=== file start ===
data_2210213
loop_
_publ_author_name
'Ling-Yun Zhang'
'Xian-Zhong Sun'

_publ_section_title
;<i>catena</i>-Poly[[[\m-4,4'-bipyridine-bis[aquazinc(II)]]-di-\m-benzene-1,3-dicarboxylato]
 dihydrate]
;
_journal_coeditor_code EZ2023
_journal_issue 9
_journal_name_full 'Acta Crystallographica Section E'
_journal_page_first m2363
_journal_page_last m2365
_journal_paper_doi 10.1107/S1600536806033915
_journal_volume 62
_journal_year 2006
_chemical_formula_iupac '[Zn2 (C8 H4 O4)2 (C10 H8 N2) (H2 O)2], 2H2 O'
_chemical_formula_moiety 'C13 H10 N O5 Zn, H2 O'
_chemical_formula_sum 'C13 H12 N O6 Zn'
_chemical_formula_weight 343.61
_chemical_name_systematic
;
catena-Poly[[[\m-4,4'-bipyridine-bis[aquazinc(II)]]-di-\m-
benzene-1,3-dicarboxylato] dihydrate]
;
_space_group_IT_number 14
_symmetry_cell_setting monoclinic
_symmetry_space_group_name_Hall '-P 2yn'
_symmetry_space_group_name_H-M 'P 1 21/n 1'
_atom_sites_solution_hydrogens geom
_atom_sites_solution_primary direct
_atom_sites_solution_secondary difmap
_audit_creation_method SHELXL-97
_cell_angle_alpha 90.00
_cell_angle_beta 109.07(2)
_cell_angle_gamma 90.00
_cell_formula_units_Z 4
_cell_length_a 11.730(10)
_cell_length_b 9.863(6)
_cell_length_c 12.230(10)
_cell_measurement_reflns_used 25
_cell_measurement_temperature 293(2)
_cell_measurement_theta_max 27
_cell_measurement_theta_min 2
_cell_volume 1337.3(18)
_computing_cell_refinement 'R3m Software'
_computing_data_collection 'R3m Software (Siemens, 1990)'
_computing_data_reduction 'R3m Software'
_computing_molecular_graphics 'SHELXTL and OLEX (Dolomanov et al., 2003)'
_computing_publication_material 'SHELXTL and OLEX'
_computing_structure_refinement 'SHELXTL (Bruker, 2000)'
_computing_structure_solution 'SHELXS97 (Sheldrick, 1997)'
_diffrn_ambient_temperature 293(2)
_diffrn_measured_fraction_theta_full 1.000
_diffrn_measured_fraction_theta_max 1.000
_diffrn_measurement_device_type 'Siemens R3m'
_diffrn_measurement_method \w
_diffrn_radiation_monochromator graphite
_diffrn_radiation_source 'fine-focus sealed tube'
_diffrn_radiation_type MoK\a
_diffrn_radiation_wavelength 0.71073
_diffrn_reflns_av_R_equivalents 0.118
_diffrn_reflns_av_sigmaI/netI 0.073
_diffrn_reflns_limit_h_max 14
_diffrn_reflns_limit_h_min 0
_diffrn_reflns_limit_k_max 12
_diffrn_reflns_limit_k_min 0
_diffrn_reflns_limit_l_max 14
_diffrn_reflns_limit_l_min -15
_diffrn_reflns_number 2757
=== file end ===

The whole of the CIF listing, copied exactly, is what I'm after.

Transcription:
data_2210213
loop_
_publ_author_name
'Ling-Yun Zhang'
'Xian-Zhong Sun'

_publ_section_title
;<i>catena</i>-Poly[[[\m-4,4'-bipyridine-bis[aquazinc(II)]]-di-\m-benzene-1,3-dicarboxylato]
 dihydrate]
;
_journal_coeditor_code EZ2023
_journal_issue 9
_journal_name_full 'Acta Crystallographica Section E'
_journal_page_first m2363
_journal_page_last m2365
_journal_paper_doi 10.1107/S1600536806033915
_journal_volume 62
_journal_year 2006
_chemical_formula_iupac '[Zn2 (C8 H4 O4)2 (C10 H8 N2) (H2 O)2], 2H2 O'
_chemical_formula_moiety 'C13 H10 N O5 Zn, H2 O'
_chemical_formula_sum 'C13 H12 N O6 Zn'
_chemical_formula_weight 343.61
_chemical_name_systematic
;
catena-Poly[[[\m-4,4'-bipyridine-bis[aquazinc(II)]]-di-\m-
benzene-1,3-dicarboxylato] dihydrate]
;
_space_group_IT_number 14
_symmetry_cell_setting monoclinic
_symmetry_space_group_name_Hall '-P 2yn'
_symmetry_space_group_name_H-M 'P 1 21/n 1'
_atom_sites_solution_hydrogens geom
_atom_sites_solution_primary direct
_atom_sites_solution_secondary difmap
_audit_creation_method SHELXL-97
_cell_angle_alpha 90.00
_cell_angle_beta 109.07(2)
_cell_angle_gamma 90.00
_cell_formula_units_Z 4
_cell_length_a 11.730(10)
_cell_length_b 9.863(6)
_cell_length_c 12.230(10)
_cell_measurement_reflns_used 25
_cell_measurement_temperature 293(2)
_cell_measurement_theta_max 27
_cell_measurement_theta_min 2
_cell_volume 1337.3(18)
_computing_cell_refinement 'R3m Software'
_computing_data_collection 'R3m Software (Siemens, 1990)'
_computing_data_reduction 'R3m Software'
_computing_molecular_graphics 'SHELXTL and OLEX (Dolomanov et al., 2003)'
_computing_publication_material 'SHELXTL and OLEX'
_computing_structure_refinement 'SHELXTL (Bruker, 2000)'
_computing_structure_solution 'SHELXS97 (Sheldrick, 1997)'
_diffrn_ambient_temperature 293(2)
_diffrn_measured_fraction_theta_full 1.000
_diffrn_measured_fraction_theta_max 1.000
_diffrn_measurement_device_type 'Siemens R3m'
_diffrn_measurement_method \w
_diffrn_radiation_monochromator graphite
_diffrn_radiation_source 'fine-focus sealed tube'
_diffrn_radiation_type MoK\a
_diffrn_radiation_wavelength 0.71073
_diffrn_reflns_av_R_equivalents 0.118
_diffrn_reflns_av_sigmaI/netI 0.073
_diffrn_reflns_limit_h_max 14
_diffrn_reflns_limit_h_min 0
_diffrn_reflns_limit_k_max 12
_diffrn_reflns_limit_k_min 0
_diffrn_reflns_limit_l_max 14
_diffrn_reflns_limit_l_min -15
_diffrn_reflns_number 2757